German Grammar Explained /

Relative pronouns

Relative pronouns, Relativpronomen, are words that refer to nouns that have been previously mentioned. The most common ones are der, dir, das, welcher, welche and welches. These don’t really translate to English all that precisely, particularly since in German they are declined depending on the grammatical case, but the most common relative pronouns in English are who, which and that.
In German, relative pronouns are used to introduce subordinate clauses in sentences that describe a person or a thing more in depth. This is then a “relative sentence”, Relativsatz, that goes right behind a noun or a pronoun and describe it. (See what we did there? ;) ) You can even chain them one after another so that you describe several attributes in depth.
Main clause noun: der Mann
relative pronoun: der
Das ist der Mann, This is the man
der einen Porsche gekauft hat. that bought a Porsche
But how do you determine the relative pronoun?
You need to watch out for only two things:
→ Gender and number must correspond with the noun or pronoun being referenced.
→ The case is dependent on the function that the subordinate clause carries out.
All right, let's try this out.
Das ist der Mann, ich im Supermarkt gesehen habe. This is the man (that) I saw in the supermarket.
  1. Find the subject. What are we talking about here? ⇒ der Mann.
  2. Define the gender (masculine, feminine, neuter) and number (singular/plural) ⇒ masculine/singular.
  3. What is the subject in the subordinate clause? ⇒ ich. So what does this tell us about the relative pronoun in the subordinate clause and its grammatical case? ⇒ direct object = Accusativeden.
So we are left with:
Das ist der Mann, den ich im Supermarkt gesehen habe.
Let's have another go:
Das ist der Mann, ich ein Buch gegeben habe. This is the man (that) I gave a book to.
  1. Main subject? ⇒ der Mann
  2. Gender/number? ⇒ masculine/singular
  3. Subordinate clause: subject? ich; direct ebject? ein Buch; der Mann is therefore the indirect object = Dative dem.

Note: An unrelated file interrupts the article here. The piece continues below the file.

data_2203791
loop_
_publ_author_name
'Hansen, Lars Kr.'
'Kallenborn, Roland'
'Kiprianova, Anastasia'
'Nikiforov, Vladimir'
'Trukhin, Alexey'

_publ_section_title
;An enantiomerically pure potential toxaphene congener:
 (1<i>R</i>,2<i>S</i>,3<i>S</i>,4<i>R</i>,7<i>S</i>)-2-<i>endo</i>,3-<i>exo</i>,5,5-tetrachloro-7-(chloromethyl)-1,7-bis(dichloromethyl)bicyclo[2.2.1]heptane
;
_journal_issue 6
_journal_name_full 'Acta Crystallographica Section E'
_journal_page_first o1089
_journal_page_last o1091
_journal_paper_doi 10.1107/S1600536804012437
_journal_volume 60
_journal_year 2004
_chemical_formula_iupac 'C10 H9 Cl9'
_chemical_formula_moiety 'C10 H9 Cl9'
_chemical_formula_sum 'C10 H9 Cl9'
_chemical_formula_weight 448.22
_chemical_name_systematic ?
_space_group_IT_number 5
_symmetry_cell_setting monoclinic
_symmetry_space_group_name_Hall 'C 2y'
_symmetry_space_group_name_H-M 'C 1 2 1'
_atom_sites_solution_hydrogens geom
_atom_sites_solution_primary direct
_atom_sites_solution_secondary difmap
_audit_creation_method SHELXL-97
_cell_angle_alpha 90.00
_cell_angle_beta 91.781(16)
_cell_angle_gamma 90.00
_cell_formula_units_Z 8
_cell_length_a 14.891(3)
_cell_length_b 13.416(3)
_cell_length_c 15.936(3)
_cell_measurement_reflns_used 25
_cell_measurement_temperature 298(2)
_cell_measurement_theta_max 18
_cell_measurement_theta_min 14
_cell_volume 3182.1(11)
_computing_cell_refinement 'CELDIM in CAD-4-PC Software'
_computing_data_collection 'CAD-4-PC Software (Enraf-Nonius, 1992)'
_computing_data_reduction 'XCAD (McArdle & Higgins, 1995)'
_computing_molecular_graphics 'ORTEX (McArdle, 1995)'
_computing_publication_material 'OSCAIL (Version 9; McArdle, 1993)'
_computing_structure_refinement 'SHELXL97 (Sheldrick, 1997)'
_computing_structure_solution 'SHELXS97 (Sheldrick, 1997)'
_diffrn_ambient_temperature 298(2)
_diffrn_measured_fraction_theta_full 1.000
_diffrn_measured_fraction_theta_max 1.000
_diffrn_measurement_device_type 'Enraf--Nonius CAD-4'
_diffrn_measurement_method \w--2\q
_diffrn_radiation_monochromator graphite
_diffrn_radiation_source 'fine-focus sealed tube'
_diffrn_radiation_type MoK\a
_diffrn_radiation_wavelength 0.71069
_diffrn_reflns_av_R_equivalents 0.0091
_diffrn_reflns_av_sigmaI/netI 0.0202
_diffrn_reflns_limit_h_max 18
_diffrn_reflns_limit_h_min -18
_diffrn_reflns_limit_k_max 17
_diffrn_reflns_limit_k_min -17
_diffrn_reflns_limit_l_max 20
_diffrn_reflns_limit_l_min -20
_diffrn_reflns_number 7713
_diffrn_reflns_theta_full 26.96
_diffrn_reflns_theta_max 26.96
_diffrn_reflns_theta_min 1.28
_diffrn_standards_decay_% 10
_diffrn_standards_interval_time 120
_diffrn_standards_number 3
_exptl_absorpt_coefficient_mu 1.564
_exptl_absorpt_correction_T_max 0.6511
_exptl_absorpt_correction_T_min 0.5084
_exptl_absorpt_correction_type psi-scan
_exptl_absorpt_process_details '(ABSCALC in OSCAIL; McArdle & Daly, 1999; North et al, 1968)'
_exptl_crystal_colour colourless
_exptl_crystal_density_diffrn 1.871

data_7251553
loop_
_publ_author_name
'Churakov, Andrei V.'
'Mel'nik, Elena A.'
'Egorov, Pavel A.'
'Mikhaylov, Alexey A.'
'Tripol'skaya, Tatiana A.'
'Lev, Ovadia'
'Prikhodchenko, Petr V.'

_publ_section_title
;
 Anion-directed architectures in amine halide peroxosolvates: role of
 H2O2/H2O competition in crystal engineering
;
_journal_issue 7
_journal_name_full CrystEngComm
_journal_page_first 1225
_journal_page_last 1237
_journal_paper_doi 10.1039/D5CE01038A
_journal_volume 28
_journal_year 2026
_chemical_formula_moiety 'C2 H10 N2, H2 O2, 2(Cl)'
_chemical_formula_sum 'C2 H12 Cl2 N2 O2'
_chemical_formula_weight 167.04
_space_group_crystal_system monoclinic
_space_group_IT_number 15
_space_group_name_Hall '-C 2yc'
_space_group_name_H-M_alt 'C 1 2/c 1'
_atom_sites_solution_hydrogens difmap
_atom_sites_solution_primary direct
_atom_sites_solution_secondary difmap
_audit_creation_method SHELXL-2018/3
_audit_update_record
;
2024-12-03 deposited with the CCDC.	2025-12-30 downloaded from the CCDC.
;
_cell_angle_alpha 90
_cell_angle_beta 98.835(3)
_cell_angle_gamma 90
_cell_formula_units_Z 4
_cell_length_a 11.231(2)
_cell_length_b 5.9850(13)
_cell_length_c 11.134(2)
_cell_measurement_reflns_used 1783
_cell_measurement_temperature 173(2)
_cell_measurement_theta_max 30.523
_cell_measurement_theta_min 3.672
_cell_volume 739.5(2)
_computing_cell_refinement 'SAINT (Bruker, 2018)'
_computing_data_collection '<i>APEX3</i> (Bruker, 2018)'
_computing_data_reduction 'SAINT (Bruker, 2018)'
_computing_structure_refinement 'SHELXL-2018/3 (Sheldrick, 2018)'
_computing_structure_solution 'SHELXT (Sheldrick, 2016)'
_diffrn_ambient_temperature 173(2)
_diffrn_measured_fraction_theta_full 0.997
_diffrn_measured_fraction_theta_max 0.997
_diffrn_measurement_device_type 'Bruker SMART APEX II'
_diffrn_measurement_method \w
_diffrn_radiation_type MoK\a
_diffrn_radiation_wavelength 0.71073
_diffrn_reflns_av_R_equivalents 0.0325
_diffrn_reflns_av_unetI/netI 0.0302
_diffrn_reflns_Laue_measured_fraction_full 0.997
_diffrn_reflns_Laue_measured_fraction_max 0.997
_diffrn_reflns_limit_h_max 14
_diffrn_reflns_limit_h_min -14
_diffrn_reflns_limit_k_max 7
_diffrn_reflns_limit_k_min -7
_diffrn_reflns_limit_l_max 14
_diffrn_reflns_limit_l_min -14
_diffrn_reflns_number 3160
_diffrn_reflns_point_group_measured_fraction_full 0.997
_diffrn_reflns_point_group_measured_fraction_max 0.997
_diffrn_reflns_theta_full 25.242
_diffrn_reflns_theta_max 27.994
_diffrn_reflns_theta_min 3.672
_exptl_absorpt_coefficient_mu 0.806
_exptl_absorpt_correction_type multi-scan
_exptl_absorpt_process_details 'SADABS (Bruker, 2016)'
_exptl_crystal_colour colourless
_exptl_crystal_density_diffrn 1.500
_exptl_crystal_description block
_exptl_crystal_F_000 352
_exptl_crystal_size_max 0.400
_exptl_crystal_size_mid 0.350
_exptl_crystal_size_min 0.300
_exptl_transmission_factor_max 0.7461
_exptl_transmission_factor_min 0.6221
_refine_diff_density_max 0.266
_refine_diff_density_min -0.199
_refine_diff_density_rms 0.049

So we are left with:
Das ist der Mann, dem ich ein Buch gegeben habe.
Welcher, welche and welches work in exactly the same way.
But: for these relative pronouns there is no genitive form. If you need to use the genitive you have to decline der, die or das.
Welcher, welche and welches are more commonly used in writing rather than in spoken language, particularly when there might otherwise be an article and a pronoun that are the same.
Das ist die Frau, die die erfolgreiche Firma gegründet hat.
Das ist die Frau, welche die erfolgreiche Firma gegründet hat. This is the woman that founded the successful firm.
But how do I know which one to use?
Well, for that, there’s no way around it but a little bit of studying and as much practice as you can get! Here’s a table of how to decline the relative pronouns.
Declension of the relative pronouns der, die and das:
der - die - das
dessen - deren - dessen
dem - der - dem
den - die - das
Notice that der, die and das are almost the same as in when they are articles. They change in genitive and in the plural dative form when they end in -en.
Declension of the relative pronouns welcher, welche and welches:
welcher - welche - welches
welchem - welcher - welchem
welchen - welche - welches
That's it! It might seem a bit complicated at first and very, very German, but you'll get the hang of it with some practice ;)